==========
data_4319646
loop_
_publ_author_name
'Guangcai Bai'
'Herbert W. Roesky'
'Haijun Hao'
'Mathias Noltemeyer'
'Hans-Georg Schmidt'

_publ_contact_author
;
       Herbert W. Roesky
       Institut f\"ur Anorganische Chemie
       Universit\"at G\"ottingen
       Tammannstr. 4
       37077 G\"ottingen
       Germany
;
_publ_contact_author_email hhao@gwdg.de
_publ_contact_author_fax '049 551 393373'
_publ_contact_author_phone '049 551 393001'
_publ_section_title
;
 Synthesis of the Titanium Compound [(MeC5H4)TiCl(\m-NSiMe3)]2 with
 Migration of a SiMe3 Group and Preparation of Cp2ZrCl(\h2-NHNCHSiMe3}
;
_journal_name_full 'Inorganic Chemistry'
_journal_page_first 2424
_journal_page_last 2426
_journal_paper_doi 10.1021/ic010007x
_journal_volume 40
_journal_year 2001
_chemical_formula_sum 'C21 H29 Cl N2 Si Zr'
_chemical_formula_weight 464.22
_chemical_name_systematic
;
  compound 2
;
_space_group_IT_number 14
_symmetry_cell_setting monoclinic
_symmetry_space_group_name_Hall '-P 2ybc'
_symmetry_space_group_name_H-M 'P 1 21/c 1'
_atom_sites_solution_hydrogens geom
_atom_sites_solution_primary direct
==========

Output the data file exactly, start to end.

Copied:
data_4319646
loop_
_publ_author_name
'Guangcai Bai'
'Herbert W. Roesky'
'Haijun Hao'
'Mathias Noltemeyer'
'Hans-Georg Schmidt'

_publ_contact_author
;
       Herbert W. Roesky
       Institut f\"ur Anorganische Chemie
       Universit\"at G\"ottingen
       Tammannstr. 4
       37077 G\"ottingen
       Germany
;
_publ_contact_author_email hhao@gwdg.de
_publ_contact_author_fax '049 551 393373'
_publ_contact_author_phone '049 551 393001'
_publ_section_title
;
 Synthesis of the Titanium Compound [(MeC5H4)TiCl(\m-NSiMe3)]2 with
 Migration of a SiMe3 Group and Preparation of Cp2ZrCl(\h2-NHNCHSiMe3}
;
_journal_name_full 'Inorganic Chemistry'
_journal_page_first 2424
_journal_page_last 2426
_journal_paper_doi 10.1021/ic010007x
_journal_volume 40
_journal_year 2001
_chemical_formula_sum 'C21 H29 Cl N2 Si Zr'
_chemical_formula_weight 464.22
_chemical_name_systematic
;
  compound 2
;
_space_group_IT_number 14
_symmetry_cell_setting monoclinic
_symmetry_space_group_name_Hall '-P 2ybc'
_symmetry_space_group_name_H-M 'P 1 21/c 1'
_atom_sites_solution_hydrogens geom
_atom_sites_solution_primary direct